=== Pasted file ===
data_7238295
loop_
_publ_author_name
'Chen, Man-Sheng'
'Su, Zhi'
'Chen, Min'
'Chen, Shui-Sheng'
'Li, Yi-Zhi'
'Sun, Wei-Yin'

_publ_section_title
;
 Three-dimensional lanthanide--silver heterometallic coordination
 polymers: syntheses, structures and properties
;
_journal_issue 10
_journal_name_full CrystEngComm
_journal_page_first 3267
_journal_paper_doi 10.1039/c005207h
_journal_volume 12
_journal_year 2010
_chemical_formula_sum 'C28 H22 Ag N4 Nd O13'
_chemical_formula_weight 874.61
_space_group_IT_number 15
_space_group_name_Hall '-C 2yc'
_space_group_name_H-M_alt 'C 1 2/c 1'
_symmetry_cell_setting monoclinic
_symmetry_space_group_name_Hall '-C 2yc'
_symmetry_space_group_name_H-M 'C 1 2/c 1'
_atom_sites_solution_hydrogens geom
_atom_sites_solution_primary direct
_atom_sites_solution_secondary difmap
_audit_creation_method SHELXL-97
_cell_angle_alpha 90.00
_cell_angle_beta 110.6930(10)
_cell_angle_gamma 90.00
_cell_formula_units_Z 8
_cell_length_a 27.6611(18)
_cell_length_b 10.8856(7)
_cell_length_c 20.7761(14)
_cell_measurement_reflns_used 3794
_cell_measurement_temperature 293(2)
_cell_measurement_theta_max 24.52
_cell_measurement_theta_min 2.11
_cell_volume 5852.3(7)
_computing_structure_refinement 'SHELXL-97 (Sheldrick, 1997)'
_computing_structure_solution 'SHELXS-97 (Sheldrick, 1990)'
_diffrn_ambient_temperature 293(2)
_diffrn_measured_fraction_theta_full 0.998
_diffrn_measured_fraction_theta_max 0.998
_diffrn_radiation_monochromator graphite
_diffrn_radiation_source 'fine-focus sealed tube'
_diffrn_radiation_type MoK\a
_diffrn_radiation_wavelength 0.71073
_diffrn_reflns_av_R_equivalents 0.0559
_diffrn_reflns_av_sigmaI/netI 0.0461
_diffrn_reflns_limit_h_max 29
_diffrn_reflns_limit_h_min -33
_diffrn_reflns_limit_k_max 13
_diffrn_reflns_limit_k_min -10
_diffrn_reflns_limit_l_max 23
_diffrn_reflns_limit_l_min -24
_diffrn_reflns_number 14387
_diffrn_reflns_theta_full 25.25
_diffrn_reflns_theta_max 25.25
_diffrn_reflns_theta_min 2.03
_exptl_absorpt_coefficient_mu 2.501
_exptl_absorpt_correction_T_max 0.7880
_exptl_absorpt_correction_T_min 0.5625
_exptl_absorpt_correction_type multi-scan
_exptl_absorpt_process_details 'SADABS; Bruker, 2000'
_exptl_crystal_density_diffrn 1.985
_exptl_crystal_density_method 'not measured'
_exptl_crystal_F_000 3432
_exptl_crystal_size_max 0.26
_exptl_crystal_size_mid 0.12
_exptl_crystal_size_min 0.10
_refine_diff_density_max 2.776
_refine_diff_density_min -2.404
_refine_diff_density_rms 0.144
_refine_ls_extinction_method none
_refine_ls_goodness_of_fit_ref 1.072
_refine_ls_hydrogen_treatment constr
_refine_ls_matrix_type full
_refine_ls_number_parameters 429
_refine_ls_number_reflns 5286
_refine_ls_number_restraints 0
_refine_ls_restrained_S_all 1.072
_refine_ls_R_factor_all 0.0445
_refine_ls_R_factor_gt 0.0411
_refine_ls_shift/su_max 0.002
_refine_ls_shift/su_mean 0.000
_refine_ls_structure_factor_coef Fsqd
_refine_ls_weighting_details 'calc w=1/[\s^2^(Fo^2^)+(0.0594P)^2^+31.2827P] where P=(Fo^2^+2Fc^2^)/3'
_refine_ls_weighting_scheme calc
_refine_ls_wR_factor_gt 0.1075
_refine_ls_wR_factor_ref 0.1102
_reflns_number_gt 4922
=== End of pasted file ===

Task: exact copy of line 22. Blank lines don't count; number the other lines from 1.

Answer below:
_chemical_formula_weight 874.61